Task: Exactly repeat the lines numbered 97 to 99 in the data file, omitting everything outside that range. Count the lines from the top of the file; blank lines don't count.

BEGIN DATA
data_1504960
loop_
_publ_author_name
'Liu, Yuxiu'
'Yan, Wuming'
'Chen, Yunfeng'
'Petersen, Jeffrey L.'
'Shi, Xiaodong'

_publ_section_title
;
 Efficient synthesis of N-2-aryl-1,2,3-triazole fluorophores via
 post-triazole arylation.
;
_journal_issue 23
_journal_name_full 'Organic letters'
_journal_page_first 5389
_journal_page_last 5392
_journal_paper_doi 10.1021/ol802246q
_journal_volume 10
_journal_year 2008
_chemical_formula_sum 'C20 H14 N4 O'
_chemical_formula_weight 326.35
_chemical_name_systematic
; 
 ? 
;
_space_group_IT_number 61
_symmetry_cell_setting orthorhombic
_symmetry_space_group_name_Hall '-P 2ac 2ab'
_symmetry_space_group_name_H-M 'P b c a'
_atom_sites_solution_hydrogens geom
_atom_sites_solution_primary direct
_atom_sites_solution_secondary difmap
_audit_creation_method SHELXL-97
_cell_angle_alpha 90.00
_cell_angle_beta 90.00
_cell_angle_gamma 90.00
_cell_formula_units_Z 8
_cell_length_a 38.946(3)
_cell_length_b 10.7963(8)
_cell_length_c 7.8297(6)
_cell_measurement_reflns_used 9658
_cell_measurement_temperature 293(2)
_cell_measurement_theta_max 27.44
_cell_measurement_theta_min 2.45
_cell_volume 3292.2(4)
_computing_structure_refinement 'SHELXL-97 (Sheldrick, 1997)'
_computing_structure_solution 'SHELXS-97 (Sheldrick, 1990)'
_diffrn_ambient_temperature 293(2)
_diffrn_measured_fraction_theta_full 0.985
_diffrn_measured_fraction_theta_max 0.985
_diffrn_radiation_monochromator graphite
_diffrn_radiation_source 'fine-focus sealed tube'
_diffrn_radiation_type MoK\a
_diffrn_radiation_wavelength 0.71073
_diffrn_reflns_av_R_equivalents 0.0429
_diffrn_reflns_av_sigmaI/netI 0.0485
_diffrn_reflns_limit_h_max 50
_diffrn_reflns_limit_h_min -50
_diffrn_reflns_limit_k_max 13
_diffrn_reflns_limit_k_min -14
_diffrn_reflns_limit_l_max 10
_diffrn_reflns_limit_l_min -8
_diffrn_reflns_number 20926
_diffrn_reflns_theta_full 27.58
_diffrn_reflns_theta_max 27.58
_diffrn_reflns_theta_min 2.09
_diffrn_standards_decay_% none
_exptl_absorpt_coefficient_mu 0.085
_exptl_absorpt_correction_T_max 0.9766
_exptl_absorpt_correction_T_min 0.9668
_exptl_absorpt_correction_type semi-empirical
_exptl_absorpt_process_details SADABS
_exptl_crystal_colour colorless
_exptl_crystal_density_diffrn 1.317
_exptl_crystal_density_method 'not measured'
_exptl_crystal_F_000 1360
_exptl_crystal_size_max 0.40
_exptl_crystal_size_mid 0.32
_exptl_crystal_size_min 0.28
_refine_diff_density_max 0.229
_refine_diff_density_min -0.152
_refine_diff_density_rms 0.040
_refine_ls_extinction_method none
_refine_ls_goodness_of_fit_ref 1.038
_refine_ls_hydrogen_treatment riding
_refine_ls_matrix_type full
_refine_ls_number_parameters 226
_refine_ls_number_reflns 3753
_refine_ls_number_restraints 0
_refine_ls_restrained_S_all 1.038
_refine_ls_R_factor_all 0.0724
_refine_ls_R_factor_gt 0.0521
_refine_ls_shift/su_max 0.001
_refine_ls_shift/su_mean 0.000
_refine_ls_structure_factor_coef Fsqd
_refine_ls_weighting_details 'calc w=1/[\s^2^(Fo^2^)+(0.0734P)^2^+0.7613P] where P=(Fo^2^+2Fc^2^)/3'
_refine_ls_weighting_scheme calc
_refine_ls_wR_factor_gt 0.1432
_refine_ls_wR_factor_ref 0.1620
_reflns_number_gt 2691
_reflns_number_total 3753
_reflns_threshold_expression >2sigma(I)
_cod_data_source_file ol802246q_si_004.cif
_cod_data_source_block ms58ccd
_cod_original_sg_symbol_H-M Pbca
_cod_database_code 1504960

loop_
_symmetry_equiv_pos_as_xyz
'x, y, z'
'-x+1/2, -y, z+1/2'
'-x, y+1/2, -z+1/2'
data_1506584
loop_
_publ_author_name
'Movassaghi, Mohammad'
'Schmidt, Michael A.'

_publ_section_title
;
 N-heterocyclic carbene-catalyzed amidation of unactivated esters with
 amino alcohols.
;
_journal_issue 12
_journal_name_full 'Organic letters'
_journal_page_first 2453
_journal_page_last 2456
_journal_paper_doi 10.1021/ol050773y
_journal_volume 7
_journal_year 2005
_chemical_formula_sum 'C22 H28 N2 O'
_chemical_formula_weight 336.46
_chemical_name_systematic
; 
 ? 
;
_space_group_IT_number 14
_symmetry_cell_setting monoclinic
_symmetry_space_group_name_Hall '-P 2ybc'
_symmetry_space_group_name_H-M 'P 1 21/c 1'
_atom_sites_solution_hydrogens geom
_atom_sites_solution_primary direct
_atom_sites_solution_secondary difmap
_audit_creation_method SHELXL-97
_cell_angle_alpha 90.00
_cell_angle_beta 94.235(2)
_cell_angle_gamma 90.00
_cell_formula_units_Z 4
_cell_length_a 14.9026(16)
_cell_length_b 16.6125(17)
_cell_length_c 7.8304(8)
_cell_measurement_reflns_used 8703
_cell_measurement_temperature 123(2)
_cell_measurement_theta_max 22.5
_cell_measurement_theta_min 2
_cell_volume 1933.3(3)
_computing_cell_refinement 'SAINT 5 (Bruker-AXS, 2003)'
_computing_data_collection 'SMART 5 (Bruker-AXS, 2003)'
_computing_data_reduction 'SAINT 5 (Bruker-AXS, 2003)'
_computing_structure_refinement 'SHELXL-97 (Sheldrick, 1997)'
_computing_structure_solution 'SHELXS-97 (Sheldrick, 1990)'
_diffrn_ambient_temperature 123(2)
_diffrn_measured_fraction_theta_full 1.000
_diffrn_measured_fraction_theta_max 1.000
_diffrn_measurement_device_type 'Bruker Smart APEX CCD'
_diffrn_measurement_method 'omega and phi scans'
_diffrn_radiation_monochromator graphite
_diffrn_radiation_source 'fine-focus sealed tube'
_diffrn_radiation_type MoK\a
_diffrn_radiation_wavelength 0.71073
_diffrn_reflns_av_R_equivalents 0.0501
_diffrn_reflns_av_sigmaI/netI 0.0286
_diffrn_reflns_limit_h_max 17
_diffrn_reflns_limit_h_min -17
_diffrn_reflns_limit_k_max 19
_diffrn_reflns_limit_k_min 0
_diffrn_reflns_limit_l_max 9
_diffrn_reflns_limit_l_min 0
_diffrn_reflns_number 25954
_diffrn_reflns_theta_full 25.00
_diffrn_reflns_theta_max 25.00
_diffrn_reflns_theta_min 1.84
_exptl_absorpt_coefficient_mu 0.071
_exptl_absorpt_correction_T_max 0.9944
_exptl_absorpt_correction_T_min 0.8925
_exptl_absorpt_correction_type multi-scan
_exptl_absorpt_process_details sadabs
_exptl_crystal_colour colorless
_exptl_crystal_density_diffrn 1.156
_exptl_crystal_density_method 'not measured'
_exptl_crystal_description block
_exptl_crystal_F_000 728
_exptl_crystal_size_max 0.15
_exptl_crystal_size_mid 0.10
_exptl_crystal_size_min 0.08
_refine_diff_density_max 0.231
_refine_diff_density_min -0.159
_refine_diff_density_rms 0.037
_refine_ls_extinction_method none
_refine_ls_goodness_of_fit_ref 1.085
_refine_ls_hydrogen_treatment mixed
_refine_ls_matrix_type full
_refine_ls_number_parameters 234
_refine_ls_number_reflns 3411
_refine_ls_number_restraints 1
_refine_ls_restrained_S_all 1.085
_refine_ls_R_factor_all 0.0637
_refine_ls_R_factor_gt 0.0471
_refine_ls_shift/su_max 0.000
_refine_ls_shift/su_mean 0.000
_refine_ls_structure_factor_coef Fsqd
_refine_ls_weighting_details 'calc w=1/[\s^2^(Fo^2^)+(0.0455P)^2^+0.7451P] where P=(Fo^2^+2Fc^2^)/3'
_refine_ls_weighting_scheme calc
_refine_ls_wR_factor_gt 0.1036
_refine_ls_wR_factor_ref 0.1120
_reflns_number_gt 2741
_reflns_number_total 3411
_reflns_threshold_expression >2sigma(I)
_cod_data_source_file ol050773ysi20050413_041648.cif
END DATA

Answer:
_refine_ls_weighting_details 'calc w=1/[\s^2^(Fo^2^)+(0.0734P)^2^+0.7613P] where P=(Fo^2^+2Fc^2^)/3'
_refine_ls_weighting_scheme calc
_refine_ls_wR_factor_gt 0.1432